Historic Selma Pilgrimage tour guide Kaye Knight discusses the history and architecture of Weaver Castle, located on Lauderdale Street, to visitor Shirley Betros Friday during an afternoon tour. The house, owned by Gary and Chris Stepflug, is currently undergoing renovations. -- Desiree Taylor

Beautiful weather welcomes Pilgrimage

Published 1:21am Saturday, March 17, 2012

“It’s been a constant flow, mainly people wanting to see what it looked like inside,” said Pilgrimage tour guide Patricia Tharp as she pointed to a window pane inside the whimsical estate known as Weaver Castle.

Hundreds hailing from Wisconsin, Greenville, Birmingham, Missouri, Iowa, Foley and Georgia stopped by the Medieval-like palace Friday afternoon to explore the home still undergoing renovations.

Owned by Wisconsin ranchers Gary and Chris Stepflug, the 1868 Gothic Revival structure with Romanesque influences, was designed by architect Richard M. Upjohn, who designed Selma’s St. Paul’s Episcopal Church, and built by Confederate Army Lt. William Weaver.

House guide Gordon Welch said he enjoys talking about the house’s history to visitors.

“Having been in Selma as long as I have, I enjoy history,” Welch said. “I enjoy meeting people and am delighted to help in the Pilgrimage and help promote Selma.”

Both veterans and newcomers to Pilgrimage enjoyed the intricate architecture and “castle like” features of the home.

“I’ve always been interested in the house,” said Pilgrimage regular, Peggy Verhoff. “I was just interested in seeing the inside. We’re trying to support our local economy and the event.”

Selma native Brenda Maske, who has volunteered with the Pilgrimage in the 1980s and 1990s, came to view the home with Verhoff. Maske said her main reason for coming to this year’s Pilgrimage was to see the houses being showcased in Orrville.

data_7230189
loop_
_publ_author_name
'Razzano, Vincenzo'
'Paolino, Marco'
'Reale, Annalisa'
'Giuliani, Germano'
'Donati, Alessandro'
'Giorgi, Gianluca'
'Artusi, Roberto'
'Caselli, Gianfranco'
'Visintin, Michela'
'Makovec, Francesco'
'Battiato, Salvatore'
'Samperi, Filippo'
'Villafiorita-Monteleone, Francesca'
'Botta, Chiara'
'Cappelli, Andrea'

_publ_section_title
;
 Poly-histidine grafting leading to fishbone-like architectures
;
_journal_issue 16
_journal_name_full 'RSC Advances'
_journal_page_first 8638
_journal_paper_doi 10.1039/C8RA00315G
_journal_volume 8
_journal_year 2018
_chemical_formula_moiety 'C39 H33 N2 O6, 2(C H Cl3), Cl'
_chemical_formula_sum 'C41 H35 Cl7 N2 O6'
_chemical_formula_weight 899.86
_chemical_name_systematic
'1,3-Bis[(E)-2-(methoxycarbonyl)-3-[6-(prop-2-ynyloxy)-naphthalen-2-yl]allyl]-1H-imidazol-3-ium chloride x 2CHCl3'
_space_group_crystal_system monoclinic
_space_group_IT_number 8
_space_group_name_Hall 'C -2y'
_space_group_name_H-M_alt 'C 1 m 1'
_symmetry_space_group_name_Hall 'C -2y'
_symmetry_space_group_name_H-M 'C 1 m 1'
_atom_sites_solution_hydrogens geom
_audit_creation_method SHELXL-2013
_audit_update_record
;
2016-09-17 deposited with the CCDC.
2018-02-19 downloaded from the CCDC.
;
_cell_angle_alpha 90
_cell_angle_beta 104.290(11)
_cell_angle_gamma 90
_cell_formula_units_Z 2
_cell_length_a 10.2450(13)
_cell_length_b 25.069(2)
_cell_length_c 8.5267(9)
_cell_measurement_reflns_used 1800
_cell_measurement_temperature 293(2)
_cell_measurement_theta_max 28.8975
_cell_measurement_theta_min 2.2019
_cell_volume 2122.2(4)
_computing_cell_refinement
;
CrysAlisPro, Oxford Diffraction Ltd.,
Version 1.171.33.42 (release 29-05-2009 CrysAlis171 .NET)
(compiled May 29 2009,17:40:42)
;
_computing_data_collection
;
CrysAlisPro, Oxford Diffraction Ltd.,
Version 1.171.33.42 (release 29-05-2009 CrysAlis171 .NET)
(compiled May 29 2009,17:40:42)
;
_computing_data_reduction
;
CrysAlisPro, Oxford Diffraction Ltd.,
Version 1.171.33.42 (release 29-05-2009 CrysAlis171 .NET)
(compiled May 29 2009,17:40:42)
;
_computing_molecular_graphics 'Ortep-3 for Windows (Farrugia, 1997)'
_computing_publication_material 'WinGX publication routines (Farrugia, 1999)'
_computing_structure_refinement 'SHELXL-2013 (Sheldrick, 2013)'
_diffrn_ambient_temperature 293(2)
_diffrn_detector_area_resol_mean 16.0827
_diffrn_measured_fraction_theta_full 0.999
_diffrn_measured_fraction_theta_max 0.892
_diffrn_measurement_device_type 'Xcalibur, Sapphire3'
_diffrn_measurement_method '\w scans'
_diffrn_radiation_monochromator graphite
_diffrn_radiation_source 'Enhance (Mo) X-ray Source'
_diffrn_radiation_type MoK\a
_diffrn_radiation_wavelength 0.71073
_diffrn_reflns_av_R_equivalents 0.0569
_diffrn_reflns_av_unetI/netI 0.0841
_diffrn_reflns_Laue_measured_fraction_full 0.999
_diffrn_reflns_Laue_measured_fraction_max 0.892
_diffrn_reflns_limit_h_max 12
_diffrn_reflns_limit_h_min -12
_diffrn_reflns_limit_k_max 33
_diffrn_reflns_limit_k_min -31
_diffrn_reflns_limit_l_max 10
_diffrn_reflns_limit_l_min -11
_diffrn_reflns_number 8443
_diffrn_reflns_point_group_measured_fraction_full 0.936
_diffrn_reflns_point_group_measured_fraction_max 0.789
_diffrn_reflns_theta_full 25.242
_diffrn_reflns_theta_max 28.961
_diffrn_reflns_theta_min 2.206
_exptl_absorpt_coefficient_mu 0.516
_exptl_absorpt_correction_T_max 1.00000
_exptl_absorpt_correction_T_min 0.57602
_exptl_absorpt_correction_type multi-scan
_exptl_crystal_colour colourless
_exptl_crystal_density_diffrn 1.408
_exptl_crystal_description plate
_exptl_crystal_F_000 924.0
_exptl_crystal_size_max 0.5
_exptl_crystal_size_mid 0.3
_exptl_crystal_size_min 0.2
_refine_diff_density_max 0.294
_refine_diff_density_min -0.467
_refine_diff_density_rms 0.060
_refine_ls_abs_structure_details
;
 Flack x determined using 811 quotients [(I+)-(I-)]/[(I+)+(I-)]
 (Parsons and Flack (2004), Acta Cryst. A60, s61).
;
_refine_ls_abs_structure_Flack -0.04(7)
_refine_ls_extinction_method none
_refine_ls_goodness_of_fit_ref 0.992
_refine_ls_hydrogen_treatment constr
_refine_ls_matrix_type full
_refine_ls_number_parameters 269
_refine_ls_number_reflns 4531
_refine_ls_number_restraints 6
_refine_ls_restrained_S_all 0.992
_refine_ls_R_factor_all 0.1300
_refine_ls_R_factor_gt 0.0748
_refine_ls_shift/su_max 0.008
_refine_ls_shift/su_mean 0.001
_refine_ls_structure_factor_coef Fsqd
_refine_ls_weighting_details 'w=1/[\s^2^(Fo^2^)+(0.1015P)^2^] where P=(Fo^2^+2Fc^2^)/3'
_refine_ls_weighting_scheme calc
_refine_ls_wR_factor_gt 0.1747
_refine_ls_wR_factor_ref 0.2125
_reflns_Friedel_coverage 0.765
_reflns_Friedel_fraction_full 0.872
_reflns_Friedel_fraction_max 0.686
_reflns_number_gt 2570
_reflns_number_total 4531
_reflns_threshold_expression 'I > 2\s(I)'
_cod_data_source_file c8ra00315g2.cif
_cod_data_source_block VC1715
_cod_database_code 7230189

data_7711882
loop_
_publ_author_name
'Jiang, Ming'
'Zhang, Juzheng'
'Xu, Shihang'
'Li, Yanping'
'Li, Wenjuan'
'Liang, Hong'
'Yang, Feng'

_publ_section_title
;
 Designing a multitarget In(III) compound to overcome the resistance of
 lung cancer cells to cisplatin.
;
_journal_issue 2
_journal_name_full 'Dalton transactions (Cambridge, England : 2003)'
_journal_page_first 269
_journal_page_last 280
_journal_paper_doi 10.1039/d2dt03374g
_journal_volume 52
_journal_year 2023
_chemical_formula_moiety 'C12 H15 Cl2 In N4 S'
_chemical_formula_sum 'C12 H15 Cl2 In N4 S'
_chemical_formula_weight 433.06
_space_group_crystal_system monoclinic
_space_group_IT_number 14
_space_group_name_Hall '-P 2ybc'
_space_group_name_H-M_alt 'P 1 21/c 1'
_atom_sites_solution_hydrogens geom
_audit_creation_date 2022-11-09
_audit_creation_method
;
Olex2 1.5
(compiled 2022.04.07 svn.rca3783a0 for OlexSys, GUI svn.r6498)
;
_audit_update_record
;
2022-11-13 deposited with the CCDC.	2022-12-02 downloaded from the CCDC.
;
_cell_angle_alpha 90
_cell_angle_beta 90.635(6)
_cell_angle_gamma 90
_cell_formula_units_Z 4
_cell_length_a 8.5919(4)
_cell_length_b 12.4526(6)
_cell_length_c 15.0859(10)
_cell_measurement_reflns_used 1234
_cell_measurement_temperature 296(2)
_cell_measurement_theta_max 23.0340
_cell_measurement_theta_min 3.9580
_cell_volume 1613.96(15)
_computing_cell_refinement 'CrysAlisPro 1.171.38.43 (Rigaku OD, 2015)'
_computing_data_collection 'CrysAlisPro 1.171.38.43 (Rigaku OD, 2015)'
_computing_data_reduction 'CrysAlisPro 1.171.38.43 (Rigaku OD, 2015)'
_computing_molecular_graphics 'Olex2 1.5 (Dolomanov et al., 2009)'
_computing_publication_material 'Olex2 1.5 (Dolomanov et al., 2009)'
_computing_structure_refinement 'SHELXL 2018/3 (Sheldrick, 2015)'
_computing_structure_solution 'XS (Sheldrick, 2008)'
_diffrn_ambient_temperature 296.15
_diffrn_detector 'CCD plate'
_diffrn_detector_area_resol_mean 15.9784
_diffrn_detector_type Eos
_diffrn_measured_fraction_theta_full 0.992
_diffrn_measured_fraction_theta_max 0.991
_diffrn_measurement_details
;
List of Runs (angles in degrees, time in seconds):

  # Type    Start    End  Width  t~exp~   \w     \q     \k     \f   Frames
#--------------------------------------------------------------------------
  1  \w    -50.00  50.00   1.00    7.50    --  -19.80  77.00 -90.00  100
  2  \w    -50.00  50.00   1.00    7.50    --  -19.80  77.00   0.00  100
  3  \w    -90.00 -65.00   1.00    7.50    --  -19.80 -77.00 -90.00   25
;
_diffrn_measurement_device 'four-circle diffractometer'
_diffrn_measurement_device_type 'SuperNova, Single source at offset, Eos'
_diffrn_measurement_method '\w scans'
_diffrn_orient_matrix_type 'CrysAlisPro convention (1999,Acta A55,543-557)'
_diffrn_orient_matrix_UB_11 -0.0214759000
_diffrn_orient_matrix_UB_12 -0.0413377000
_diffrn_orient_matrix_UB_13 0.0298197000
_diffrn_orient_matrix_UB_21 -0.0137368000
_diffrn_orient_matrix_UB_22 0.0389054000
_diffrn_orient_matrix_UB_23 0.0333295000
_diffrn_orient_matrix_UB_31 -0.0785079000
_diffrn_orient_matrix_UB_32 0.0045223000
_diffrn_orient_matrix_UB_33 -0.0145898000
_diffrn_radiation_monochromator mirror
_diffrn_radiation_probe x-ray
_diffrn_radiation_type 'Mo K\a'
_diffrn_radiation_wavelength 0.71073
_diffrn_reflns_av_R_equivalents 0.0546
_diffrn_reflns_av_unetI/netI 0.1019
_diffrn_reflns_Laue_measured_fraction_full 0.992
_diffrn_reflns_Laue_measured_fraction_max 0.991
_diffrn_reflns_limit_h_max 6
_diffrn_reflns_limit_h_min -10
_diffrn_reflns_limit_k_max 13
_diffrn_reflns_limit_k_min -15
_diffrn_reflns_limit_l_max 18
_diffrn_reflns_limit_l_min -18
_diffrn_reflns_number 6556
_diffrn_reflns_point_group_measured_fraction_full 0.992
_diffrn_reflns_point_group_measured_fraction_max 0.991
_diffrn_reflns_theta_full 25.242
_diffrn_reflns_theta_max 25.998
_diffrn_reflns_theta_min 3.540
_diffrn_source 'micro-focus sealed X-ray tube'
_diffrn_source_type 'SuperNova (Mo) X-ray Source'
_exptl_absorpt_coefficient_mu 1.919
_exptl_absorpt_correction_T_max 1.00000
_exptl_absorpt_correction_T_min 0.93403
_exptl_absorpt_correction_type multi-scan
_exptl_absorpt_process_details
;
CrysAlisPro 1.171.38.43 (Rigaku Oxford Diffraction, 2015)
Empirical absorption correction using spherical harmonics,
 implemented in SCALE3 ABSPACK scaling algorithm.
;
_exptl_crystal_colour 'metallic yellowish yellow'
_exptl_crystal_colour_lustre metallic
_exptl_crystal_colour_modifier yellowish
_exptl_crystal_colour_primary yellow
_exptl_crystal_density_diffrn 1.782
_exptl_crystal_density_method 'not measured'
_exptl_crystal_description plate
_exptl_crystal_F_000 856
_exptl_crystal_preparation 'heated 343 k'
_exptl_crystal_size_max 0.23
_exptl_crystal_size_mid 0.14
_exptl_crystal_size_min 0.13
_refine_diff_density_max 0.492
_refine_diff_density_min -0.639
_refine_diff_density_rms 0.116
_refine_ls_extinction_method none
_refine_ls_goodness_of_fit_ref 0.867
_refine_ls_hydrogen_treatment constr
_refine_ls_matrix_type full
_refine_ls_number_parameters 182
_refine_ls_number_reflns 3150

For Lois Morris, who drove down to Selma from Mason City, Iowa with her friend Ramona Hauan, this is her very first Pilgrimage.

“I love it,” Morris said. “I love to look at old houses.”

Kaye Knight, who moved to Selma as a child in 1948, has participated in Pilgrimage for as long as she can remember.

“I’ve done this for years — I love history,” Knight said. “It’s something you can do for the community — it’s something positive, and a great way to bring lots of people to Selma.”

The morning tour continues today in Cahawba, Orrville and Molette’s Bend at 9 a.m., with a tour of St. Luke’s Church at Cahawba beginning at 8:30 a.m. Afternoon tours will continue today from 1 p.m. to 5 p.m. Also on tour: Sturdivant Hall Museum, Kenan’s Mill (1 p.m. to 5 p.m.), Antique Symposium, Artisans Fair at Heritage Village, ArtsRevive Juried Art Show, Selma Art Guild Art Show (11 a.m. to 5 p.m.) and Plein Air Painters Sale.

For more information call 412-8550.

 

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